Info

Second Decade

A historical show examining the fascinating events and people of the second decade of the 19th century (the 1810s), hosted by historian Sean Munger.
RSS Feed Subscribe in Apple Podcasts
2017
December
November
October
July
May
April
March
February
January


2016
December
November
October


Categories

All Episodes
Archives
Categories
Now displaying: Page 1
Apr 23, 2017

Since the beginning of film as a narrative and artistic medium, historical events and eras have been popular subjects for filmmakers. The decade of the 1810s, however, has not tended to show up in movies or on TV as frequently or consistently as other eras—but there are still plenty of examples of the second decade on film. Beginning in the 1920s with French filmmaker Abel Gance, depictions of the 1810s, many involving Napoleon or adaptations of popular and classic novels, have woven their way through the history of visual media with varying results. From Miriam Hopkins’s Technicolor turn as Becky Sharp in 1935 to Paul Dano as Pierre Bezhukov in the 2016 miniseries War and Peace, the analysis of the second decade in film covers a lot of fun and interesting ground.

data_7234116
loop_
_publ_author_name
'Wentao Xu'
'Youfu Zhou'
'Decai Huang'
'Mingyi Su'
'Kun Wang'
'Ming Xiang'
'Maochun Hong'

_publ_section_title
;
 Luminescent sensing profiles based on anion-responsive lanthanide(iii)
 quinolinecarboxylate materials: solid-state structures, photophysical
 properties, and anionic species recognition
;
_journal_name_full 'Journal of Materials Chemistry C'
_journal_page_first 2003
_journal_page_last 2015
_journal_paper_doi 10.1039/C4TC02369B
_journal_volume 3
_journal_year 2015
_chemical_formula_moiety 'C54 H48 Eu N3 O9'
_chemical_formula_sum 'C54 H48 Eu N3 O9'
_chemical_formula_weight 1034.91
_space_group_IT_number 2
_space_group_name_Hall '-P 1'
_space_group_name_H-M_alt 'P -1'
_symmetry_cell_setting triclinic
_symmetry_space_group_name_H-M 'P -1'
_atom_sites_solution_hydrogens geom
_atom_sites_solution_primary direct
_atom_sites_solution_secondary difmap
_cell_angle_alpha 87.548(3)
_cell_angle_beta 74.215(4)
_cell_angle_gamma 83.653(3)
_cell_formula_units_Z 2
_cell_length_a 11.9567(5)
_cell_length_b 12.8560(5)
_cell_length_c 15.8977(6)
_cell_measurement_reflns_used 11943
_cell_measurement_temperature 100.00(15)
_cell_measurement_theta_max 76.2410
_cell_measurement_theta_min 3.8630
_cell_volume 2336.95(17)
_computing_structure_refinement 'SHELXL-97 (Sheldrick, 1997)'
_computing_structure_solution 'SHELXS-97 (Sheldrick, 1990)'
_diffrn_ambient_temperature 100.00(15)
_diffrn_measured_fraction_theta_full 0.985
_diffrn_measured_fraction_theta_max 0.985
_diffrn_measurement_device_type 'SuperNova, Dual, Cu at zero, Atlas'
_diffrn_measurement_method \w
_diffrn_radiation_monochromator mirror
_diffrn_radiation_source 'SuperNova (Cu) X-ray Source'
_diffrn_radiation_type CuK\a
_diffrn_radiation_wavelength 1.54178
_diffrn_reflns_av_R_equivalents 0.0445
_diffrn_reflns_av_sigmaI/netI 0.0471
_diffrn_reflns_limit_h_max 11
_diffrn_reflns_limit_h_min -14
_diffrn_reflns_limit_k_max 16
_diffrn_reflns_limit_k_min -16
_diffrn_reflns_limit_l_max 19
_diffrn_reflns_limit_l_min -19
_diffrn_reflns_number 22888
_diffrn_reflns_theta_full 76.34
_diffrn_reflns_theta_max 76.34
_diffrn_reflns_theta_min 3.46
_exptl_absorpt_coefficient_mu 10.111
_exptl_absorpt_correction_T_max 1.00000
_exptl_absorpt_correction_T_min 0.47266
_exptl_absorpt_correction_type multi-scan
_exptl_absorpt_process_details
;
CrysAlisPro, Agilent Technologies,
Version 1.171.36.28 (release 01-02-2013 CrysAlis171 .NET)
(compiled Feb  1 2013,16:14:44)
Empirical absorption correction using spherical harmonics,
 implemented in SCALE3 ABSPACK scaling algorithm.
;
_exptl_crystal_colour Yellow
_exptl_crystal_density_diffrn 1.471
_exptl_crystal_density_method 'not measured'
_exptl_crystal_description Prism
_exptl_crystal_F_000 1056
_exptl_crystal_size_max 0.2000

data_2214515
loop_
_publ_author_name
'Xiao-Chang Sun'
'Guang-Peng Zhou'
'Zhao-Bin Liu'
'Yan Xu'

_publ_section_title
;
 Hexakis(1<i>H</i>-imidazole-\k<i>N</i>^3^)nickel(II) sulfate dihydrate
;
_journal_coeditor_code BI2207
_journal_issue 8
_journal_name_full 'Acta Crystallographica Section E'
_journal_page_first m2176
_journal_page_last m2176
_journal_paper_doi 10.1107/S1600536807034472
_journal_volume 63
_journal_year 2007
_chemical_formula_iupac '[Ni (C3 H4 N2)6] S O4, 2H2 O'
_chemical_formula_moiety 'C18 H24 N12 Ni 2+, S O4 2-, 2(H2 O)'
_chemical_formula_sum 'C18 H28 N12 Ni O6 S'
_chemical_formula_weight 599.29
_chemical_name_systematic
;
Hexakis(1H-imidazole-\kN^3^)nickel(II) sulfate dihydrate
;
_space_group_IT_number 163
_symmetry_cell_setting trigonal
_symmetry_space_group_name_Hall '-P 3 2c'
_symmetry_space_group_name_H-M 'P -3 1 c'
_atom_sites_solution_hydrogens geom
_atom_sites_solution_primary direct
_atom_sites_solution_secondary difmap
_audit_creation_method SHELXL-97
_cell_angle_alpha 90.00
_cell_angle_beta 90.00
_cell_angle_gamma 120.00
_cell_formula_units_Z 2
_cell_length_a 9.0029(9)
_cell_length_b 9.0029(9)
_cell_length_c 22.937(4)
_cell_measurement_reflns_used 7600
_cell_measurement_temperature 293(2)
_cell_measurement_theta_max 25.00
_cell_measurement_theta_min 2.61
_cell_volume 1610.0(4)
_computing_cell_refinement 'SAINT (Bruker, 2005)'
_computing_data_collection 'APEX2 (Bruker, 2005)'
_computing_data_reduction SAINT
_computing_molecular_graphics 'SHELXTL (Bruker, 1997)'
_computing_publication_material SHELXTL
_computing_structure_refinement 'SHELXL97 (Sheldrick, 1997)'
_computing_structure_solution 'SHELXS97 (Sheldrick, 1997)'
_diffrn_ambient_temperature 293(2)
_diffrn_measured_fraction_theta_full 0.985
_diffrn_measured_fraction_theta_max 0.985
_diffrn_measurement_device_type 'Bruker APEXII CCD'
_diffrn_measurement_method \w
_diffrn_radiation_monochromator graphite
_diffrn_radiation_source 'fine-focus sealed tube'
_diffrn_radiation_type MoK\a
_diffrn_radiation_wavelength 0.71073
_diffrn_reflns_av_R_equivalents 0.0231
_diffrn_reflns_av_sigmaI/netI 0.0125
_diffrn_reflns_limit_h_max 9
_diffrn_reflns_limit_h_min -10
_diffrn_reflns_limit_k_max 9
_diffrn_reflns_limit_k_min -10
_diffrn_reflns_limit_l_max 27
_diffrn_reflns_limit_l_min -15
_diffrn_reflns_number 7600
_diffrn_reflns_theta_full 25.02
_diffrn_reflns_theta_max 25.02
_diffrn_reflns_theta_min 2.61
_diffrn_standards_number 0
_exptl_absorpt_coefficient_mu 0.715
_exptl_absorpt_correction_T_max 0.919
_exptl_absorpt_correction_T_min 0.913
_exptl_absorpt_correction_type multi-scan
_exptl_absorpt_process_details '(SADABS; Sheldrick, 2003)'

In this episode, a slight departure from the usual emphasis on factual events, historian Sean Munger takes you on a brief tour of the 1810s as they appear on the screen. Films and shows discussed include Ridley Scott’s The Duellists, the 2002 European-made Napoleon miniseries, the classic 1995 BBC adaptation of Pride and Prejudice, as well as lesser-known (and less historically serious) efforts like Woody Allen’s Love and Death or the whimsical sendup Lost in Austen. If you’re a fan of the period and you’d like to see it on screen, this episode may give you some new items to add to your Netflix list!

At the website for this episode, you can view YouTube videos for trailers and/or scenes from all the films and shows discussed here.

Correction: in the episode, actress Jennifer Ehle is incorrectly identified as “Elizabeth Ehle.” My apologies to Ms. Ehle.

(Some background music for this episode licensed CC3.0 by Isabella Stewart Gardner Museum, Boston).

0 Comments